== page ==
There are several important reasons why the isolation of human pluripotent stem cells is important to science and to advances in health care. At the most fundamental level, pluripotent stem cells could help us to understand the complex events that occur during human development. A primary goal of this work would be the identification of the factors involved in the cellular decision-making process that results in cell specialization. We know turning genes on and off is central to this process, but we do not know much about these “decision-making” genes or what turns them on or off. Some of our most serious medical conditions, such as cancer and birth defects, are due to abnormal cell specialization and cell division. A better understanding of normal cell processes will allow us to further delineate the fundamental errors that cause these often deadly illnesses. New drugs could be tested using human cell lines, streamlining the process of drug development. Perhaps the most far-reaching potential application of human pluripotent stem cells is the generation of cells and tissue that could be used for so-called “cell-therapies” Many diseases and disorders result from disruption of cellular function or destruction of tissues of the body. Today, donated organs and tissues are often used to replace ailing or destroyed tissue. Unfortunately, the number of people suffering from these disorders far outstrips the number of organs available for transplantation. Pluripotent stem cells, stimulated to develop into specialized cells, offer the possibility of a renewable source of replacement cells and tissue to treat a myriad of diseases, conditions, and disabilities including Parkinson’s and Alzheimer’s diseases, spinal cord injury, stroke, burns, heart disease, diabetes, osteoarthritis and rheumatoid arthritis. There is almost no realm of medicine that might not be touched by this innovation.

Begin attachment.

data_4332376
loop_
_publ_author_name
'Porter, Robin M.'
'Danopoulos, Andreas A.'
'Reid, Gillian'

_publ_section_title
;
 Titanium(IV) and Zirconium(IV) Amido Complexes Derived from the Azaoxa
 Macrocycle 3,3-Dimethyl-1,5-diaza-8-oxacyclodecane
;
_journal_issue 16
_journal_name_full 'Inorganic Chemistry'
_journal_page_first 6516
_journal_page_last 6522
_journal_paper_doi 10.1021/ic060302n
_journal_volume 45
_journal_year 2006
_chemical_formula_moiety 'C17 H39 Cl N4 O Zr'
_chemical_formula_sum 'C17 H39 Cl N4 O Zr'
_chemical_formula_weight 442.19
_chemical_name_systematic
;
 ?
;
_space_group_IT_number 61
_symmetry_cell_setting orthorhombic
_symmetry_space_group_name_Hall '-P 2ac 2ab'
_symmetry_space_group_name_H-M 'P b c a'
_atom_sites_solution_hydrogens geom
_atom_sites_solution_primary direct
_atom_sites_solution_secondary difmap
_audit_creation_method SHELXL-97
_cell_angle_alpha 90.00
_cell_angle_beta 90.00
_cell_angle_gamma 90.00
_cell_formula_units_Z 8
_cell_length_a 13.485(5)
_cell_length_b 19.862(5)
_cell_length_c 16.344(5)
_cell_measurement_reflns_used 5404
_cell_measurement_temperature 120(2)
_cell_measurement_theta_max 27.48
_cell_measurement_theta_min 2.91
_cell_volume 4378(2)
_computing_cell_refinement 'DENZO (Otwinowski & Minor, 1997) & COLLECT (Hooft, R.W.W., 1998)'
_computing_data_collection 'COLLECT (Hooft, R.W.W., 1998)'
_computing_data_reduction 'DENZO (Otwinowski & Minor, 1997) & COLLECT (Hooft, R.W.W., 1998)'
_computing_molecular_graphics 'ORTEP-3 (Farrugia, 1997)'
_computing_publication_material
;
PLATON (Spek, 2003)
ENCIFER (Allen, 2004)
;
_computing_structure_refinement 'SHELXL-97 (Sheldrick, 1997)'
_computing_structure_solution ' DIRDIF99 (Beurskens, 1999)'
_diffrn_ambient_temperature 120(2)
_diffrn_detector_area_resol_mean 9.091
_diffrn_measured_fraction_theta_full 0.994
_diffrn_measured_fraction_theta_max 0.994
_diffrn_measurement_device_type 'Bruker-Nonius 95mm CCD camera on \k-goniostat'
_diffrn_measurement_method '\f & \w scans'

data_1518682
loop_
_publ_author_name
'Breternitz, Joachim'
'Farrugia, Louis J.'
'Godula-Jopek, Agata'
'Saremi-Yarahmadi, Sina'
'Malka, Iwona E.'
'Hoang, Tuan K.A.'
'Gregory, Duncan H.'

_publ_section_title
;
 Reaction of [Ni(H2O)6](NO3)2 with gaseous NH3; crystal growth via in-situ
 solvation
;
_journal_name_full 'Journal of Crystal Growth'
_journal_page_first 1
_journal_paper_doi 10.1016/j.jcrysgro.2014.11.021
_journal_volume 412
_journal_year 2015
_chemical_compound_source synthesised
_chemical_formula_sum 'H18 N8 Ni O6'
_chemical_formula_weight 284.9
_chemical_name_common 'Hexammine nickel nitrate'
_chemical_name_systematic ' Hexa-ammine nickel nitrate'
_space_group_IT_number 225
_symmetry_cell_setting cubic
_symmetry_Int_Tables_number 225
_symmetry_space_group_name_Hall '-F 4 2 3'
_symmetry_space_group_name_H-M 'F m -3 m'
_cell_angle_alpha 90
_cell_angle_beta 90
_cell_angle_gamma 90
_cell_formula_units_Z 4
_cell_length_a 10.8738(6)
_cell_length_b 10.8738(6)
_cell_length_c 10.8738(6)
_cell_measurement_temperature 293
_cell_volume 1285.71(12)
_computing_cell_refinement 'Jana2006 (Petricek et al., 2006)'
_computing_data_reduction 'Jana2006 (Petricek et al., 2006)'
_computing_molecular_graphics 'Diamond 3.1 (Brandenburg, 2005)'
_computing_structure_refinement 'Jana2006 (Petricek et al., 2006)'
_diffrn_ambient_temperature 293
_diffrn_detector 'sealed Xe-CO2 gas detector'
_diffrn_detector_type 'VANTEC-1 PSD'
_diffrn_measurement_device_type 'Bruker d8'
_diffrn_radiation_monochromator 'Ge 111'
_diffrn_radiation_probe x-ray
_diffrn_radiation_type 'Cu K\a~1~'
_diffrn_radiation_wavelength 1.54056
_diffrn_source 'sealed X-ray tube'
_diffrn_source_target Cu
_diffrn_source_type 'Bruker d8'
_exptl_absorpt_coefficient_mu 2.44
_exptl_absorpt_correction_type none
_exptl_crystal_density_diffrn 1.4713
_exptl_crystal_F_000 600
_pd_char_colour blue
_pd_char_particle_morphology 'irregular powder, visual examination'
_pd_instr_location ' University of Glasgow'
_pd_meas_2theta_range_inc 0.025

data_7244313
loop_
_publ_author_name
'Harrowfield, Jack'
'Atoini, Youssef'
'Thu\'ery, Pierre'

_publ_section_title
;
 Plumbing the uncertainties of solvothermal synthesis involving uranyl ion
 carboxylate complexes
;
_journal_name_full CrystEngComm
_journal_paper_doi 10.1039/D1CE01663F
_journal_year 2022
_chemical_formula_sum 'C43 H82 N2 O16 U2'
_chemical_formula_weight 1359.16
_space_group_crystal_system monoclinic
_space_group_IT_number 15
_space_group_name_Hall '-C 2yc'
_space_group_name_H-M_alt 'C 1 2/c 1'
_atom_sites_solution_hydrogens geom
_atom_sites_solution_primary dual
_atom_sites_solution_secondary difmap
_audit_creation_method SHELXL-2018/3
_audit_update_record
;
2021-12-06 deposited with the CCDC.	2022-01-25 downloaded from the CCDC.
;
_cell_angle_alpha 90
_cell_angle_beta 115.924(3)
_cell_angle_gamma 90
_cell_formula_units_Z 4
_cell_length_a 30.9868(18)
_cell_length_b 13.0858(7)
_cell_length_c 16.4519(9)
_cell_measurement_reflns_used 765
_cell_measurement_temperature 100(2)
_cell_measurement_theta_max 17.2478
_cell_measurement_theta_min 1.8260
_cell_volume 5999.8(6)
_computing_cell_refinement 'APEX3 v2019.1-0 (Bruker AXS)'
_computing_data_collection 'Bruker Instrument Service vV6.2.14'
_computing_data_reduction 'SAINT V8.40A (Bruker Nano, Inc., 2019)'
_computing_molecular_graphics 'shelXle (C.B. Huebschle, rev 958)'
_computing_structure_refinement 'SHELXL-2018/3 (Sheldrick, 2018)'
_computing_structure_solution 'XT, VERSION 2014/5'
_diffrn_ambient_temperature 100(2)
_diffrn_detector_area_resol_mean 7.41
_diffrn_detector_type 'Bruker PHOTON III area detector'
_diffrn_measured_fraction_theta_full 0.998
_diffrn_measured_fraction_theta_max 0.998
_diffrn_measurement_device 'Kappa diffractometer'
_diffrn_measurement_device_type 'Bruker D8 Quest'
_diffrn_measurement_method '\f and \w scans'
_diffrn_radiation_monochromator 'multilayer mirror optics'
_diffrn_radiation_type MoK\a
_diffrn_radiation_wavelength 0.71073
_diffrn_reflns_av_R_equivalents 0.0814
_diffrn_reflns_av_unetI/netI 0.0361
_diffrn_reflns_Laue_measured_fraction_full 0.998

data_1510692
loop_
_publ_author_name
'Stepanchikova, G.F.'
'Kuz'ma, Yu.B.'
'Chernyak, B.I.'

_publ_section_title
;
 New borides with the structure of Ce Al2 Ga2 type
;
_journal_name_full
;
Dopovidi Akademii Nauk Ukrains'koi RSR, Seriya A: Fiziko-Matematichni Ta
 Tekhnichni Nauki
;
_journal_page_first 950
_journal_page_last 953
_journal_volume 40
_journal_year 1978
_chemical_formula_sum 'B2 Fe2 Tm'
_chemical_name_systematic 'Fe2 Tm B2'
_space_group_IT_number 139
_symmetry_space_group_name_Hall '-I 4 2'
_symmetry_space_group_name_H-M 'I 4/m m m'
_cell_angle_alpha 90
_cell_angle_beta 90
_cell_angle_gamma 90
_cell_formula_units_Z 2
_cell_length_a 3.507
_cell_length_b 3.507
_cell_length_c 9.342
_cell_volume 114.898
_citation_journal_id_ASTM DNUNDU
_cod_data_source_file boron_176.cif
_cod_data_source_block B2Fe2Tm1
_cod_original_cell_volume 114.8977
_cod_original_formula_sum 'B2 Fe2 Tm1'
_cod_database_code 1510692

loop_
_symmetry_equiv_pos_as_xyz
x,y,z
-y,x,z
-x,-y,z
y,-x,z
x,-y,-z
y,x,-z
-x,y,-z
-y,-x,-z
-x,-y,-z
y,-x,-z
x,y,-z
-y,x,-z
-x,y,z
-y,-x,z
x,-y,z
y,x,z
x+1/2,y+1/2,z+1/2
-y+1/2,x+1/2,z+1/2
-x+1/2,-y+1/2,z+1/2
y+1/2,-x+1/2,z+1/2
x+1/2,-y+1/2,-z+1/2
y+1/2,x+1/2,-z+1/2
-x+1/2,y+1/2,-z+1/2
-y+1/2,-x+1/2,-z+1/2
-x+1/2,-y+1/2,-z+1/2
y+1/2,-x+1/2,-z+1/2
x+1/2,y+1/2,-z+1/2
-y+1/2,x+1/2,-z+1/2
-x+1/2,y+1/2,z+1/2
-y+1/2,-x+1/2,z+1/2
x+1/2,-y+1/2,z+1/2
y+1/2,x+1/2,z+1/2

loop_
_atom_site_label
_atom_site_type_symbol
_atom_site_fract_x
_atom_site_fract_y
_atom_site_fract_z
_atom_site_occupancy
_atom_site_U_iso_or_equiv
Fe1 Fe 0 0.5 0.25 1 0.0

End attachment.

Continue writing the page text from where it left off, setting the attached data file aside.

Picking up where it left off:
Manipulation of Stem Cells makes it possible to envision a time in the not-to-distant future when, for example, a hair follicle or finger nail of a patient with wet AMD is cultured and stem cells are altered to grow macula and choroid in a petri dish. With the patient’s diseased macular region excised including the choroid, microsurgeons would then reestablish choroidal circulation beneath the macula with healthy, newly grown vessels and implant the new macular region, restoring sight. Physiological lenses could be grown and implanted in the lens capsule in cataract operations, not only restoring sight, but focusing ability, and corneas could be regenerated, reducing or eliminating chances of rejection in PK operations. Myopia could potentially be wiped out with fetal stem cell therapy, but don’t put your Excimer’s in the garbage heap yet. Therapies using stem cell popu

Clarke, D., Johansson, C, Wilbertz, J et al., Generalized Potential of Adult Neural Stem Cells, Nature, 2 June 2000, 288 1660-1663

Howard Hughes Medical Institute, HTML document, http://www.hhmi.org/news/stemcell.html, p. 2

Stem Cells: A primer, National Institutes of health, May 2000, http://www.nih.gov/news/stemcell/primer.htm

ibid, pg. 1660

C.R. Bjornson, R.L. Rietze, B.A. Reynolds, M.C. Magli, A.L. Vescovi, Science 283, 534 (1999)

Stem Cells, A Primer, National Institutes of Health, May, 2000, http://www.nih.gov/news/stemcell/primer.htm, p 3

Finding Our Location

We are located between Rockville and Gaithersburg, near the Adventist HealthCare Shady Grove Medical Center and the Johns Hopkins University Montgomery County Campus off West Montgomery Ave on Shady Grove Road. For more detailed driving instructions, see below.

Address

15200 Shady Grove Road, Suite 100
Rockville, MD, 20850

Contact Information

Phone: (301) 670-1212
Email: [email protected]

Shady Grove Care Hours

In addition to our office hours, we offer a 24-hour emergency answering service available to all established patients.

Monday:9 AM - 1 PM, 2 PM - 7 PM
Tuesday:9 AM - 12:30 PM, 2 PM - 7 PM
Wednesday:9 AM - 1 PM, 2 PM - 7 PM
Thursday:9 AM - 1 PM, 2 PM - 7 PM
Friday:9 AM - 1 PM, 2 PM - 5 PM
Saturday:9 AM - 2 PM
Sunday:Closed